Why ADHD Is More Challenging for Women
Twenty-five years ago, when we published our first book on women, Understanding Women with ADHD, Patricia Quinn and I were primarily focused on making the case that lots of women have ADHD and that the prevailing diagnostic criteria are biased against the diagnosis of women. At the time, other ADHD researchers teased us about being “ADHD wannabes” as we beat the drum for greater awareness of the existence of and needs of women with ADHD. These male ADHD researchers viewed ADHD in women as a much paler version of ADHD as it presented in males.
We’ve learned a lot over these past twenty-five years, and it’s becoming clear that ADHD in women is not a milder version of the disorder but is, in fact, more challenging for women than for men. Let’s examine why this is the case.
ADHD challenges hamper the connections central to women’s well-being
It is well established that females have different communication styles and different social networks than men. Female social interactions tend to be more complex and more in-depth than those of males. Strong social connections form the very backbone of supports that allow women to lead healthy, satisfying lives. But ADHD gets in the way of building those essential relationships.
Stephen Hinshaw, PhD, at UC Berkeley, conducted groundbreaking work on the social relationships of girls with ADHD. He observed that girls with ADHD struggled to form and maintain friendships, with hyperactive/impulsive girls being “socially rejected” by peers while their more quiet, shy inattentive counterparts were “socially neglected,” that is, simply left out of social groups. These same patterns persist into adulthood.
Forming and maintaining friendships proves to be a major problem for many women with ADHD. The stress is twofold and of much greater significance than social distress reported by men with ADHD. First, women have a greater need for social acceptance and connectedness compared to men, so feeling isolated and unsupported by other women is very painful.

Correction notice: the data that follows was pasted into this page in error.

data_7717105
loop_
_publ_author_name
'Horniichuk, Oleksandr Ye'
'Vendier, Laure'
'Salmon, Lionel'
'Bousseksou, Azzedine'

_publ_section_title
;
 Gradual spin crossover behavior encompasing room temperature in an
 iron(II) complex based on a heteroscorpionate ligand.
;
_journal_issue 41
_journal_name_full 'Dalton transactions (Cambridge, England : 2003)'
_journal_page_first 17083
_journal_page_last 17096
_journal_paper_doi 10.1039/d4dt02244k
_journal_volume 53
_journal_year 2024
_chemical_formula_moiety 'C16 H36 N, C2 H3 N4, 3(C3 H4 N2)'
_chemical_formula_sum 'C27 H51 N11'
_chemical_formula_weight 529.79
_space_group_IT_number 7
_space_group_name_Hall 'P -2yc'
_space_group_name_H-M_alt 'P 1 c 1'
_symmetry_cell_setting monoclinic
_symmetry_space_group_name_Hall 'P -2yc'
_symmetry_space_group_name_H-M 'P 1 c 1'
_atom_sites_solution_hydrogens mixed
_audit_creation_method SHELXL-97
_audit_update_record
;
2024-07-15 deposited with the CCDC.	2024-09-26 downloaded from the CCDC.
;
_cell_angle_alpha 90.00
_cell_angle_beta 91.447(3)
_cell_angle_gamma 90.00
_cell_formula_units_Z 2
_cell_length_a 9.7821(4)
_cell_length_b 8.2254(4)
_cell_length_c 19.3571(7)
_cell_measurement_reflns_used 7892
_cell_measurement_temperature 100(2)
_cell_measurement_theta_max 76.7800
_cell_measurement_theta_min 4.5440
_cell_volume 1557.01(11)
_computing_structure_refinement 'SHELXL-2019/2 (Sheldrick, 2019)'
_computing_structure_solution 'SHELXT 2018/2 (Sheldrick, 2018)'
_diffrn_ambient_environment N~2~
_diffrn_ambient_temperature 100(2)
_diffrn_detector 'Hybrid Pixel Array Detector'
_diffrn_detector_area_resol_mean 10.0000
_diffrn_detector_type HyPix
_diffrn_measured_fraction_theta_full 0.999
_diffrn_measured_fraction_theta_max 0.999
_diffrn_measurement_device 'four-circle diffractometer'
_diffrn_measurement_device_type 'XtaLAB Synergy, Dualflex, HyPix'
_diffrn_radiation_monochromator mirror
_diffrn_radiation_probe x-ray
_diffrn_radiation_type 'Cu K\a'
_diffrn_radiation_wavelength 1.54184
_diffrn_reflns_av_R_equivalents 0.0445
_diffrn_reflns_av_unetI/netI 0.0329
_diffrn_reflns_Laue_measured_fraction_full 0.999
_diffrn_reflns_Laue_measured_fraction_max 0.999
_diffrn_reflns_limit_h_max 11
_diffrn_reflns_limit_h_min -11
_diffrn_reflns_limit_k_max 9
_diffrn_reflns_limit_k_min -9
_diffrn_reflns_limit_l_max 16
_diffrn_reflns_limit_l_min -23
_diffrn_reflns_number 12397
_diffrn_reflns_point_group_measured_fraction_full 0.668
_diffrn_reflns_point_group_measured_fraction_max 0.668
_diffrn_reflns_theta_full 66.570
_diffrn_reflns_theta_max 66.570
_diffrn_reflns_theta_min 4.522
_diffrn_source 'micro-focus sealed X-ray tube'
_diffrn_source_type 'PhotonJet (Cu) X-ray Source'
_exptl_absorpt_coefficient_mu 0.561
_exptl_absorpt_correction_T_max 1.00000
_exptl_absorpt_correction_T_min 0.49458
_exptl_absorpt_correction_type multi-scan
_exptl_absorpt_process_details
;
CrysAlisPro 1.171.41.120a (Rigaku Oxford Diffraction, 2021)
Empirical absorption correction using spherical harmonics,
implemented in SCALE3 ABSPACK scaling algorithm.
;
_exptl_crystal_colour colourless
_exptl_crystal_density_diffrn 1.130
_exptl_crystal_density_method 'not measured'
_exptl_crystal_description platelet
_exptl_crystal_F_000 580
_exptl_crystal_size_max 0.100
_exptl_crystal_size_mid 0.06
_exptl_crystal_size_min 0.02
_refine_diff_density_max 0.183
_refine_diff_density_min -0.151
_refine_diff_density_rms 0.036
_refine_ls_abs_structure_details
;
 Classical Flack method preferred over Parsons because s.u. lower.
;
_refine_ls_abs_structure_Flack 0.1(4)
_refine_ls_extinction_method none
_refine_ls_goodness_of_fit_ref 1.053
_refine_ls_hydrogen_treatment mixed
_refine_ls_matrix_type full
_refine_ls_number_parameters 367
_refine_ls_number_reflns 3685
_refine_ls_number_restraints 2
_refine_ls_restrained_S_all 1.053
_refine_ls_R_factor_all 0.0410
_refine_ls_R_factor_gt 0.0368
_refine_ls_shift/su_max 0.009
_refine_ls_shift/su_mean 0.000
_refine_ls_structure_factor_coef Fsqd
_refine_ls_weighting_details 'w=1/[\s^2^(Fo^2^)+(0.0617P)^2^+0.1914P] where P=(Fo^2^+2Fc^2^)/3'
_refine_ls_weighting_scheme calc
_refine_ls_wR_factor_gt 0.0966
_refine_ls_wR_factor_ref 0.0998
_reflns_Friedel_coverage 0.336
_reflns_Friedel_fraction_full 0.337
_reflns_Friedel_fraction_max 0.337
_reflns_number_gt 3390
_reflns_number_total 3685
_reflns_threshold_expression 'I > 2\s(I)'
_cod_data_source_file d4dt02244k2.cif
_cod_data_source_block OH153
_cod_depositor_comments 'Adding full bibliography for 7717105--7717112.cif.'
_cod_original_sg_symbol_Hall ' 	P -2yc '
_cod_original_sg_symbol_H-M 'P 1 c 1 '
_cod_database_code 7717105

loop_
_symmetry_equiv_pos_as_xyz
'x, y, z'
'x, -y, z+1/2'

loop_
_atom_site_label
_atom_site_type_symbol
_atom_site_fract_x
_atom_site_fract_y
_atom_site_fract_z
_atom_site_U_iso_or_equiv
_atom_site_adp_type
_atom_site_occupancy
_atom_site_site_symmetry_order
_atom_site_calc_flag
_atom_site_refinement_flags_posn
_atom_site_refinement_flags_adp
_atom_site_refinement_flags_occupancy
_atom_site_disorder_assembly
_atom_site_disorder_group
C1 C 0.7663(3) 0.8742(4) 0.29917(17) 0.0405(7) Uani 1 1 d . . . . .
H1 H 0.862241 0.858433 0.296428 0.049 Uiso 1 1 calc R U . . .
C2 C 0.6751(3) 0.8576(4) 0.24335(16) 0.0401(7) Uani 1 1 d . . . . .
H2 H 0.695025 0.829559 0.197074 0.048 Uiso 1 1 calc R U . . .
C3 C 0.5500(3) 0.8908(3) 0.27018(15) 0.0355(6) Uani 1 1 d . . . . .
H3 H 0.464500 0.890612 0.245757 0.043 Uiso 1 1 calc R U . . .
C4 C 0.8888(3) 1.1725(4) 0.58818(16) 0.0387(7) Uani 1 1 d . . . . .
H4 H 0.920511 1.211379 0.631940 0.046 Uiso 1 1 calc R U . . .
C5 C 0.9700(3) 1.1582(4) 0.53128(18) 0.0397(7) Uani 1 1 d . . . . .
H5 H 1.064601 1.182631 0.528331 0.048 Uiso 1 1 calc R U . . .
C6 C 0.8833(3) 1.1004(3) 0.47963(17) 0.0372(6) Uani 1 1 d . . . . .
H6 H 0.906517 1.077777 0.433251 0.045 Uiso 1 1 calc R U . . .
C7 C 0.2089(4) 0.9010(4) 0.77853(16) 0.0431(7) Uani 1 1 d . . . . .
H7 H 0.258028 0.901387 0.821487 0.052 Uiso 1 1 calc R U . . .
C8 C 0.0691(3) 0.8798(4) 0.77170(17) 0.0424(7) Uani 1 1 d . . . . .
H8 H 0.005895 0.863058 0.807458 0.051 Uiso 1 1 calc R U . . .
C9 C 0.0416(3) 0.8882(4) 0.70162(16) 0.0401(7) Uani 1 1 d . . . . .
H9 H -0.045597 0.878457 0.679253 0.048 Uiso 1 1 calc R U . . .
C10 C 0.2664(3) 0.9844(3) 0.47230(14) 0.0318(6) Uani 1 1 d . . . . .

Second, many women with ADHD are particularly ill suited to meet the social expectations of other women. They may have difficulty showing up on time, remembering social commitments, suppressing urges to interrupt in conversation because “I will forget what I wanted to say if I wait,” suppressing thoughts and reactions that might be considered rude or inappropriate, curbing their tendency to talk too much, following rapid-paced group conversations, and becoming distracted, which gives the misimpression that they are not interested in what others are saying.
Social connections are central to women’s well-being, but ADHD social challenges hamper friendships for women. The sadness expressed by women with ADHD due to their feelings of “never fitting in” to social groups is a major part in the lived experience of women with ADHD.
Less acceptance of ADHD in females within the family
Females not only experience rejection in the outside world, they also experience it within the family. Studies have shown that mothers react more negatively to the behaviors of daughters with ADHD than to sons. ADHD symptoms of impulsivity, emotional over-reactivity, messiness, poor grooming habits, and general disorganization are inconsistent with societal expectations for girls.
While some parents interpret ADHD in their sons as simply being “all boy,” a girl with ADHD is not fondly referred to as being “all girl.” Girls often grow up, especially when their mother does not have ADHD, under a constant barrage of criticism for not being more agreeable, organized, pleasant, well-groomed, and compliant.